Meet Liz Benko, Our Packs For Kids Coordinator

Meet Liz Benko an incredible volunteer who runs our Packs For Kids program, providing weekend meals for local children. She’s made such a difference in so many lives and is always working to find creative ways to save money on purchasing, and even helped supply more than 250 laptops for local students in the schools we partner with. Read on to learn more about this important program and how you can donate or volunteer!

When did you start volunteering at the Food Bank?

I started as a volunteer in late 2019 not long before everything shut down for Covid. In 2021 I took over as a volunteer coordinator for the Packs For Kids program. 

Tell us a little about your background?

I was an architect and project manager for many years and moved on from that career. I felt I wasn’t making a difference in the world and helping my community in the way that I wanted to. I was raised by parents who went out of their way to teach about being a part of the community and doing what you can to contribute time, energy and talents. 

What is the Packs for Kids program at University District Food Bank?

The program started in the early 2000s with one local school after Food Bank staff learned about the food insecurity that many children faced on the weekends. They were receiving free breakfast and lunch at school but what happened on the weekends?

Food Bank staff partnered with parents at Eckstein Middle School and started the program with just 15 kids. They would supply a pack filled with enough nutritious food for one child to eat at home over the weekend and not worry about their next meal. By the end of that year they had 6 or 7 schools on board!

Today we serve 14 Seattle schools and 700 kids in grades K-12. The foods we include are easy enough for the youngest children to prepare at home for themselves and we’ve worked with nutritionists to ensure that our packs meet nutritional standards – we buy prepared and shelf stable items that include trail mix, apple sauce, mac and cheese cups, shelf stable milks – foods that they enjoy and meet our standards.

How many families utilize it each week?

We serve almost 700 kids in Northeast Seattle, and our numbers are continuing to grow.

What is your favorite part of your job?

I love the idea of helping kids who need it. I really believe every child deserve access to healthy food, it’s a human right. I also love connecting with my community and working with parent and staff volunteers, getting feedback about what the kids need. We have an amazing team of volunteers as well that keep this program alive. More volunteers are always welcome!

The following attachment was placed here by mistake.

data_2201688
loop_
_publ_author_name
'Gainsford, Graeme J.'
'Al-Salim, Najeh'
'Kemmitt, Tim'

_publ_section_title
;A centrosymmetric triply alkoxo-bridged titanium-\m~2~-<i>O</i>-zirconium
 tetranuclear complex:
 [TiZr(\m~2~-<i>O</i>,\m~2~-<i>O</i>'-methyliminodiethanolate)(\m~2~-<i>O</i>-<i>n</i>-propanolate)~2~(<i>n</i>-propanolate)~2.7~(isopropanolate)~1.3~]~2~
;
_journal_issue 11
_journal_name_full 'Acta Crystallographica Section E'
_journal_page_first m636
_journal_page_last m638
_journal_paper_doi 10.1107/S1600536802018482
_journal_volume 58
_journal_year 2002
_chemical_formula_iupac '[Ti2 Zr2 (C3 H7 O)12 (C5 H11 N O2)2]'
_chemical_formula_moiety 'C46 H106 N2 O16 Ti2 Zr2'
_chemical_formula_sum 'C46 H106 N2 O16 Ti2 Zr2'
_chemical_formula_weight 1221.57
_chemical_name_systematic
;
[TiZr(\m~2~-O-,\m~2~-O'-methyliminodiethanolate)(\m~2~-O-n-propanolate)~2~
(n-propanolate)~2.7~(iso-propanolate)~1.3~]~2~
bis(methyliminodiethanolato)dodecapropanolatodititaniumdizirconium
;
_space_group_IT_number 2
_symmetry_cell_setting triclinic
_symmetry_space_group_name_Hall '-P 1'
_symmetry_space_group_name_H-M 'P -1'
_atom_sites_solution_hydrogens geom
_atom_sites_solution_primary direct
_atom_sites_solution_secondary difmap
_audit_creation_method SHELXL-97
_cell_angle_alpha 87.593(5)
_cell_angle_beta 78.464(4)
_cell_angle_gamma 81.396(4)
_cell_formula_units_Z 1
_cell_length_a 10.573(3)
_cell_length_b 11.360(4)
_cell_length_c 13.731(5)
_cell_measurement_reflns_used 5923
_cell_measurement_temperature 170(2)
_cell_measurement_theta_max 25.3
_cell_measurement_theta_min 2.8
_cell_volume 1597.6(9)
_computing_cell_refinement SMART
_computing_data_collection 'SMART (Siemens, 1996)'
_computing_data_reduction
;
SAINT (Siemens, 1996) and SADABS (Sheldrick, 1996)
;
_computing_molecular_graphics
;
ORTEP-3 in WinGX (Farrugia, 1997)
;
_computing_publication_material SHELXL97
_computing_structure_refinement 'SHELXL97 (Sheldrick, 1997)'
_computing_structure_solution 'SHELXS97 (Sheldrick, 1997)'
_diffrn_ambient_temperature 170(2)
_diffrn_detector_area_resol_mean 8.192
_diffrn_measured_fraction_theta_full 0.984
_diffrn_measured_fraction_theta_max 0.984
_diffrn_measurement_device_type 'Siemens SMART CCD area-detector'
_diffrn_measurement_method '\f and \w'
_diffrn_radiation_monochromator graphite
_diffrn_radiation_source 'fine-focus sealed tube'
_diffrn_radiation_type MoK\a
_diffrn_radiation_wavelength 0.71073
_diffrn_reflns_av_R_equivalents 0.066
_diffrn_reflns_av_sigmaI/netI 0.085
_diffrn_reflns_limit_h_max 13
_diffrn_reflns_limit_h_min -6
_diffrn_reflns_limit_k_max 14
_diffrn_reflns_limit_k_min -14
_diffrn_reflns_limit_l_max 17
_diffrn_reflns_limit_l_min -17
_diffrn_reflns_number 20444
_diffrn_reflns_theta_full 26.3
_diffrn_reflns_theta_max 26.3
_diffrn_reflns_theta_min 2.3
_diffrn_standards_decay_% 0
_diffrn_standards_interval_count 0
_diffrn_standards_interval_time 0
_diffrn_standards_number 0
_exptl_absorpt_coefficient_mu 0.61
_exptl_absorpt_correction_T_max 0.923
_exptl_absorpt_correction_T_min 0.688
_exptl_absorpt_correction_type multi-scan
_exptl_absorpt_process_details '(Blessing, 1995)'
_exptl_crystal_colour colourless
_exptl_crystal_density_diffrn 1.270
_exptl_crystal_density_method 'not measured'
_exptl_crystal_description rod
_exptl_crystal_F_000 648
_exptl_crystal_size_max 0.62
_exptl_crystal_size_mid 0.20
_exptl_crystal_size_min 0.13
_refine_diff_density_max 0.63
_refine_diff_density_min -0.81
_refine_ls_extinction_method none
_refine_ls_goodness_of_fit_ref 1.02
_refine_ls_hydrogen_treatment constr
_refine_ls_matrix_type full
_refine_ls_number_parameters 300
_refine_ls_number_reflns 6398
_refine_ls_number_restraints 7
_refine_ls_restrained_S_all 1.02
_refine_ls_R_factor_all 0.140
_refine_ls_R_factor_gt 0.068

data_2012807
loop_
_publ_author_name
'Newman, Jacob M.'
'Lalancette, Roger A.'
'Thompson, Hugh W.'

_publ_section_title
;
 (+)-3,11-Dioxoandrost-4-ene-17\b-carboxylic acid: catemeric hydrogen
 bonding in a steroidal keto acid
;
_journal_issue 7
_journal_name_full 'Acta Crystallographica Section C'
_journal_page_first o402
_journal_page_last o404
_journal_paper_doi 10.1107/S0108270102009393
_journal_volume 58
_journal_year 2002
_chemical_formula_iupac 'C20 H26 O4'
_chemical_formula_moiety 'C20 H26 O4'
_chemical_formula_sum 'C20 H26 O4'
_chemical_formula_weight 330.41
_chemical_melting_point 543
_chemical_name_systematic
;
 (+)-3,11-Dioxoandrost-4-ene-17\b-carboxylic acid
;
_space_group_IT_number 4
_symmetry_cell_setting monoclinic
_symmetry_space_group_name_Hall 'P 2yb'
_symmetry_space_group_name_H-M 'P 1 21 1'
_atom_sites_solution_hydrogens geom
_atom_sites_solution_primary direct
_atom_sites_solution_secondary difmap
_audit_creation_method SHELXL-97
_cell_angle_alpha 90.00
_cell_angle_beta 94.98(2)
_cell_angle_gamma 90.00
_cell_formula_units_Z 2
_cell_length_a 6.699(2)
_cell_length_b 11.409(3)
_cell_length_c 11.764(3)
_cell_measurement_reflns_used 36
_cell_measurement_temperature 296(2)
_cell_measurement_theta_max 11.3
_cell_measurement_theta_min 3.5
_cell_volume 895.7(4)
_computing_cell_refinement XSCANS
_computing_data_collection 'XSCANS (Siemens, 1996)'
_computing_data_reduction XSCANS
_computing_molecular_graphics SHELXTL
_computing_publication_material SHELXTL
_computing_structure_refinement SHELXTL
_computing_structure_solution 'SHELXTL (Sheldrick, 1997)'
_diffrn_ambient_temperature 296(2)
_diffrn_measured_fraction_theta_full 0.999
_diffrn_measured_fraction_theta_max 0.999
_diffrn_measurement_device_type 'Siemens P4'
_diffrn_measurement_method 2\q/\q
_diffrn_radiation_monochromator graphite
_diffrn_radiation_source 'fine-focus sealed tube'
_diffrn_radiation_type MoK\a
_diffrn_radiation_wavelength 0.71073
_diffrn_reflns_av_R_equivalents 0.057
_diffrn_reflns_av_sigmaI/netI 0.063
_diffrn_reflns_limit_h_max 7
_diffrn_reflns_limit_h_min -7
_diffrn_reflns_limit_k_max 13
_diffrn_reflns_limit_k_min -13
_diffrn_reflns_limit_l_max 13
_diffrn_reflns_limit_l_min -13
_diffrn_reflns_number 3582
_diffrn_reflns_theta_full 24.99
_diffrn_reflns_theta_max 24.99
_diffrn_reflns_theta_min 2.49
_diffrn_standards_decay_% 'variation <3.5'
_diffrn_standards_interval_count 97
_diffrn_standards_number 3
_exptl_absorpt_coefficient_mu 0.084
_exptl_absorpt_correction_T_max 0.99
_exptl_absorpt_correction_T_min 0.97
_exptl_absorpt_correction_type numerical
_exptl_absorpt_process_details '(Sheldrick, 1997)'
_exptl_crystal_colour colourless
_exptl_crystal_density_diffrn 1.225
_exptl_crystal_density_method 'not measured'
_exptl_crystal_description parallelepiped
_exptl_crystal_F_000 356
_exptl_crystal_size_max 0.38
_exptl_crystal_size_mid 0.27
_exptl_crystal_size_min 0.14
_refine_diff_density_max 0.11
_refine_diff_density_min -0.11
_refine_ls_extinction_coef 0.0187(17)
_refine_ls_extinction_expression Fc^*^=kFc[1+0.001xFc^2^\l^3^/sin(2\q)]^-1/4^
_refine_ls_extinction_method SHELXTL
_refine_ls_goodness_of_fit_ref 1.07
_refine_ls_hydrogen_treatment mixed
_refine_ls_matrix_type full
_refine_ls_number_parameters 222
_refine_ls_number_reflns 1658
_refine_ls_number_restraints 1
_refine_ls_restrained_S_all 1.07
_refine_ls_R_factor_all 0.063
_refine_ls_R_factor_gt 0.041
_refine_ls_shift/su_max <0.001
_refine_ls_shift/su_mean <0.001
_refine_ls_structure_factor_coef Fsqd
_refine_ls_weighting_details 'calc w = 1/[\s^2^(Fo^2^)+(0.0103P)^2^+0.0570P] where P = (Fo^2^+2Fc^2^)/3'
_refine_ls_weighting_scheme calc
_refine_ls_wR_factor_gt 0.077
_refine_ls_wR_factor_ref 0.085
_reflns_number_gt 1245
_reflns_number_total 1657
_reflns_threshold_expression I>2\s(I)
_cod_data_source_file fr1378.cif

What is something our community may not know about Packs For Kids?

It’s the most expense per client program we operate because we need to ensure everything is easy for kids to prepare and eat. To achieve this we purchase 90-95% of the food in the packs and our grocery bills are increasing this year, just like everyone else’s. 

In the last calendar year, the cost has increased 20% per child. Without more funding and financial support from our community there is a physical limit to the program.

Tell us about securing 263 laptops from Interconnection for kids in 2021!

It’s such a fantastic partnership! I helped coordinate with all schools we work with on our Packs For Kids program to get counts for how many students needed laptops. Interconnection in Seattle really understood our needs and there was no barrier to access, families did not need to give any personal information or prove eligibility to receive a computer. They ended up donating 263 laptops to local school children in grades K-12! 

Interconnection is committed to digital equity and runs a store in Wallingford. Please check them out online or at their store and support how you can.

Meet Lena our Food Access Program Coordinator

Lena Kabeshita is one of the Food Bank’s three new team members who came to us through our partnership with AmeriCorps. She joined us in October 2021 to manage our two satellite pantries at North Seattle College and Mercy Magnuson and is such an important part of the work we do for the north Seattle community!